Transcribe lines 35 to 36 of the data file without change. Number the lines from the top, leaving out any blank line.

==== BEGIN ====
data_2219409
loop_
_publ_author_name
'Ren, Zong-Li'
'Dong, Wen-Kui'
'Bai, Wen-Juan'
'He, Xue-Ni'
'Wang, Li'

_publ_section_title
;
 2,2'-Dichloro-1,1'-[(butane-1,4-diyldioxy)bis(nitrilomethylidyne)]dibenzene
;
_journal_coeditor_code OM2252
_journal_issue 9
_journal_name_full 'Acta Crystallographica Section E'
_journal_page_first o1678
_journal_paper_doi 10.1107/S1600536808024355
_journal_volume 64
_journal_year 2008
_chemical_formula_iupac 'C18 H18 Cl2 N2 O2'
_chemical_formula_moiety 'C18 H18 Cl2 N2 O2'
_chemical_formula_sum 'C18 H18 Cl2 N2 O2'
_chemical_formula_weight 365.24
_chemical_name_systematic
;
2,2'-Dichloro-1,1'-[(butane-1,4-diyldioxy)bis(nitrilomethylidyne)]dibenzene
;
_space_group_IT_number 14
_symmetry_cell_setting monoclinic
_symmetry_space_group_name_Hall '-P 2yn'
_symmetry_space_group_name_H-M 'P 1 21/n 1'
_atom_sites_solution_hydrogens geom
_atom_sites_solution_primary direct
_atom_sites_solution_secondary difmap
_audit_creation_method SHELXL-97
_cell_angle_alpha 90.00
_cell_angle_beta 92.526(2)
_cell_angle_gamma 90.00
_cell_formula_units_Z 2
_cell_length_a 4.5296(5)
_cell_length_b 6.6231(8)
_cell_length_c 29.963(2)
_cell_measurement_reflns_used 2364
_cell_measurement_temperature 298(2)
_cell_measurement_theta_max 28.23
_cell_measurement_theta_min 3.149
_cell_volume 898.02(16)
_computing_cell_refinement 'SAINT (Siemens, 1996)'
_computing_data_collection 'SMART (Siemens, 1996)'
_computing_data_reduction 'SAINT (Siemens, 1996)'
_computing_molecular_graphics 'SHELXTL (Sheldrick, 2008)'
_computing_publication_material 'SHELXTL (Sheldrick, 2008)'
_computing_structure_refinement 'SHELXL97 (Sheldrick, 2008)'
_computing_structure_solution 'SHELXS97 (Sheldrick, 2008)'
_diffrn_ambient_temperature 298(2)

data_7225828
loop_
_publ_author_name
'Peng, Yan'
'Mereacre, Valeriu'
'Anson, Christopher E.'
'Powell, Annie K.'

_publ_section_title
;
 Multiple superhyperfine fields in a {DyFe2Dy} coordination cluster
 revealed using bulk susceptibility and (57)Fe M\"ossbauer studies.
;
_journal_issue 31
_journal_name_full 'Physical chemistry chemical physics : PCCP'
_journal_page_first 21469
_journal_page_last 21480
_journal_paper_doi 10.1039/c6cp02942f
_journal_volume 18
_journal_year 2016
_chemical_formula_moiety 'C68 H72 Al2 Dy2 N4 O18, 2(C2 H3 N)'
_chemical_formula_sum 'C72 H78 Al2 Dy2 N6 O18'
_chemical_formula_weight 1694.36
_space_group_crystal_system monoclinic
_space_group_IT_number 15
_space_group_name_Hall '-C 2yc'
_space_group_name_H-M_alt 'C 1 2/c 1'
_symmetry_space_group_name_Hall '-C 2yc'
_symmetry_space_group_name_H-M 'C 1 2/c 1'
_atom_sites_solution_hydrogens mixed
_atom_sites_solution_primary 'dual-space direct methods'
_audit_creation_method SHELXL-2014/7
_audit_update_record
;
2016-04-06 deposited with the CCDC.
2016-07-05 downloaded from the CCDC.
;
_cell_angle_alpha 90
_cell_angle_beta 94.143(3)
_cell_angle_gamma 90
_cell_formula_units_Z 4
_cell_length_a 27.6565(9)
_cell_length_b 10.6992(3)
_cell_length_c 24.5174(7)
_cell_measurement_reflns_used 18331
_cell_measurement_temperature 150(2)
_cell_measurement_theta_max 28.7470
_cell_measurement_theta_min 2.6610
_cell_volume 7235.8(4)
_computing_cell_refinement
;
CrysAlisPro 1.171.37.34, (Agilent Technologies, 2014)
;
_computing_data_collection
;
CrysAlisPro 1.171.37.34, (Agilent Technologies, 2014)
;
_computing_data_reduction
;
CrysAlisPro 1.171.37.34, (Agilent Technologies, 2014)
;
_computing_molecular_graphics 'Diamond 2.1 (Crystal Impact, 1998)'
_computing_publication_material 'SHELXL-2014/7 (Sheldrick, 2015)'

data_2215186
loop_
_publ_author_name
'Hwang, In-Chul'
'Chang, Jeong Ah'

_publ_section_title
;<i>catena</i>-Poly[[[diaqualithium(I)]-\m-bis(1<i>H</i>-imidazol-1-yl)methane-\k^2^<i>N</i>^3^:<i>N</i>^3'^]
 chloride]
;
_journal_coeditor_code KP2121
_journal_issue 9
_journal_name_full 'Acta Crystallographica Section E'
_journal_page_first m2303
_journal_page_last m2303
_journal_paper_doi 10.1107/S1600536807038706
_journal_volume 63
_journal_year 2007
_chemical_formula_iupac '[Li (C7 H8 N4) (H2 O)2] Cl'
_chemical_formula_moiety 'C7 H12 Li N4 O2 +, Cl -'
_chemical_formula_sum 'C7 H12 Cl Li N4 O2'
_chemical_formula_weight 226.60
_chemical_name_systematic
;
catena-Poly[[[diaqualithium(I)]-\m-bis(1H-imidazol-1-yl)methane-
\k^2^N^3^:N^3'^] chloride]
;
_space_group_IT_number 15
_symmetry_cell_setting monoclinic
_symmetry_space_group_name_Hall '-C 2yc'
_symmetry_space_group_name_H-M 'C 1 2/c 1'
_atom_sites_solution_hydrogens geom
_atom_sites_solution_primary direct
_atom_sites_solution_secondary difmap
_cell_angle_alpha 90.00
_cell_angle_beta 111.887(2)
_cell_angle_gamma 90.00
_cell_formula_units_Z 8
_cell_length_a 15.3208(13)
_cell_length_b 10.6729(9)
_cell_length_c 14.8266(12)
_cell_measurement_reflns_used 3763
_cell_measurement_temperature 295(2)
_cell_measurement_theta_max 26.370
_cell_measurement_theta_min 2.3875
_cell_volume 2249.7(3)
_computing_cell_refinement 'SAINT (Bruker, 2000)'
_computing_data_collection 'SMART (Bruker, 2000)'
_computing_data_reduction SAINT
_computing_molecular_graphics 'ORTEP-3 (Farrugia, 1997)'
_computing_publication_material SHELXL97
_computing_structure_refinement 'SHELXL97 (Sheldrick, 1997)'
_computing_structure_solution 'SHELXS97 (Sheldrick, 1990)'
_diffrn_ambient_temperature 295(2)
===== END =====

_audit_creation_method SHELXL-97
_cell_angle_alpha 90.00